The third and probably final piece, there's other suggestions within the book, but it's this idea of as moms taking a step back. So Jancee Dunn and her book How Not To Hate Your Husband After Kids, she talks about this idea of maternal gatekeeping that happens when a person, a partner, in the very beginning in a baby's life. They're trying to bathe the baby and maybe the mom is at the back like, "Don't drown him. Do it this way. Do it that way." And then that person backs up from doing the activity because they see, man, they got criticized or it wasn't as good or maybe this person's the expert.
And that happens all the time in my house or has the potential to because I'm a pediatrician. So, I know all the things that my husband has no clue on when it comes to activity, health, eating, bathing, sleeping, all the things. So, I've had to decide to take a step back, remove myself. If I have to walk into another room to let my husband do it his way, to do that because what we see when we remove that maternal gatekeeping that then our partners come in and that they're invested and that they feel like they're part of the team. And that in the end has them take on more.
And this by no means has made my marriage perfect, but it has made it so that when things go wry and I start to feel that resentment that come up, I have something to go back to say, "Okay. I want to talk about our list that we made. I'm feeling like I'm the one doing the things on the list this week. I want to understand. I don't want to feel frustrated together, but I'm feeling this way. So, what do we need to make it so that we're more equitable?" And I think that helps a lot as we wait for society to change and for everyone to recognize that everybody should be treated as equals.
Yeah. Gosh, you just gave so much gold. I feel like there's so much that you just said, that maternal gatekeeping, I could see that a thousand percent and especially as a pediatrician, I have a family and consumer science education background, so adult roles and child development and health and diet is part of my education as well and I could see how physically removing yourself so that even if they think you might be thinking something, you take away that barrier of that perceived judgement. And sometimes that judgment if you say it out loud and say, "Oh, no. Their head, they can't hold it up or whatever that might be," but I love that and the list idea.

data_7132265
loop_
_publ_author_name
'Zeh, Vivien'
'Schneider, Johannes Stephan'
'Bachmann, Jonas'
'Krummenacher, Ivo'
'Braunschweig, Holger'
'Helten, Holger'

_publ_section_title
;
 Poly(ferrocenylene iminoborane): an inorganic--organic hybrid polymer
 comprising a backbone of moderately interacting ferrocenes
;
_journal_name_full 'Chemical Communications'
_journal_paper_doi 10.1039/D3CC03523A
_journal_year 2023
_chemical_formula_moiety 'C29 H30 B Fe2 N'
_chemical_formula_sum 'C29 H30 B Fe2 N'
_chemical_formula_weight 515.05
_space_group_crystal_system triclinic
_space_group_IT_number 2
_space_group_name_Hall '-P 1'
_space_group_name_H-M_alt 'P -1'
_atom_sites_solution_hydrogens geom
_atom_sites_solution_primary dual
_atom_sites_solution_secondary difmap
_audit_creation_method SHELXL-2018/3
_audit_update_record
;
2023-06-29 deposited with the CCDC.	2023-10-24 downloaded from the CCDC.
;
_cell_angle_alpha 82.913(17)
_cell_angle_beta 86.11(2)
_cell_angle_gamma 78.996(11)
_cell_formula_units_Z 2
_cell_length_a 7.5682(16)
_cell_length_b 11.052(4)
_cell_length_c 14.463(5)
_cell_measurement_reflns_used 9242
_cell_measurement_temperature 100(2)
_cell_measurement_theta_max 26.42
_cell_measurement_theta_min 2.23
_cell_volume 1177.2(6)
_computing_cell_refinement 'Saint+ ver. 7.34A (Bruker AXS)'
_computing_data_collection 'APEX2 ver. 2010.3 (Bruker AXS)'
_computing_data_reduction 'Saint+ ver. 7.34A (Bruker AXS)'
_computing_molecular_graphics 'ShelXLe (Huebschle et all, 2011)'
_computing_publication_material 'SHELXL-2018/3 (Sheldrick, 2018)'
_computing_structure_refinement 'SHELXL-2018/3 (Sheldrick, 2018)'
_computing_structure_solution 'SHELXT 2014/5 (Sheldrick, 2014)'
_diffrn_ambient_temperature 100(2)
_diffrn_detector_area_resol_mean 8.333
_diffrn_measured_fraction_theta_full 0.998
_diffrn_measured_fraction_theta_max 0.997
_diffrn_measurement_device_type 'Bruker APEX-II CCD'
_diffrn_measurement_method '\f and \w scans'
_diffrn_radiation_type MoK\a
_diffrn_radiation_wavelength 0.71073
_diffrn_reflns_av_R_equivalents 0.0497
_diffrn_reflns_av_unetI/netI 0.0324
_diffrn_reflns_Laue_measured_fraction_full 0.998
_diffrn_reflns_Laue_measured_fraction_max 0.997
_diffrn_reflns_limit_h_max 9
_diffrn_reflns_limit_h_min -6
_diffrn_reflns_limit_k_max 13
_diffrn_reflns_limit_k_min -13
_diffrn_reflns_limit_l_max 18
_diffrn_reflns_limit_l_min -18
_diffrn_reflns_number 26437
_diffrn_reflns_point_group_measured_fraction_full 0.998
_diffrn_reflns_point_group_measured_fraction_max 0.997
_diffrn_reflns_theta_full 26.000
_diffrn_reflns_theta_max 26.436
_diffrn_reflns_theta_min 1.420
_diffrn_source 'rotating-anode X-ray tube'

I hope everyone's taking note of that because I've noticed in my own relationship that if I hold onto something or feel like if there's any resentment that's building up, it always comes out at some point and typically it's not in the most loving way. So, if you can avoid that by creating a sense of understanding and teamwork, now more than ever, I don't think our partners necessarily saw that modelled in their own homes. And so, we really are creating this new generation of technology and coworking parents and co-tag teaming and all of the things, so I really appreciate that perspective. I think that's going to help a lot of us.
Good, yeah. It's always a work in progress for every single person that I meet, but I think it's one of those things that's absolutely worth it to invest in even if you have to get someone else that helps you along the way to have those conversations and you'll learn how to talk with your partner in a way that is more loving about sharing responsibilities.
Yeah. Oh my goodness. Whitney, this has been so wonderful. Tell our audience where they can find more of you. I know you also have your own podcast. It's called The Modern Mommy Doc podcast. And you also have another book, The New Baby Blueprint. You have so many incredible resources, so tell our audience more about where they can find you.
Yeah. So, find me on the web at modernmommydoc.com and then I hang out on Instagram mostly @modernmommydoc and you can buy the book wherever books are sold. You can head to Amazon. You can go on stores. It's everywhere. I'm so excited for you to read it. We're always happy to get feedback about what you want to also hear about from a working mom perspective, on our Instagram, on our stories, in our highlights. We're always doing Monday highlights where we talk about hot topics that people have had questions about. So, join us there.
Oh, perfect. Well, thank you so much for coming on this show. It's been such a joy to have you.
Thank you so much for tuning in to today's episode of Call Me CEO. If you've found it helpful or inspiring, I would love it if you shared it with a friend and also I would love it if you came and joined me on Instagram @callmeceopodcast where you can join other likeminded mommas like you who are looking to step up in their lives and make it even better. Thank you so much and I will see you next week.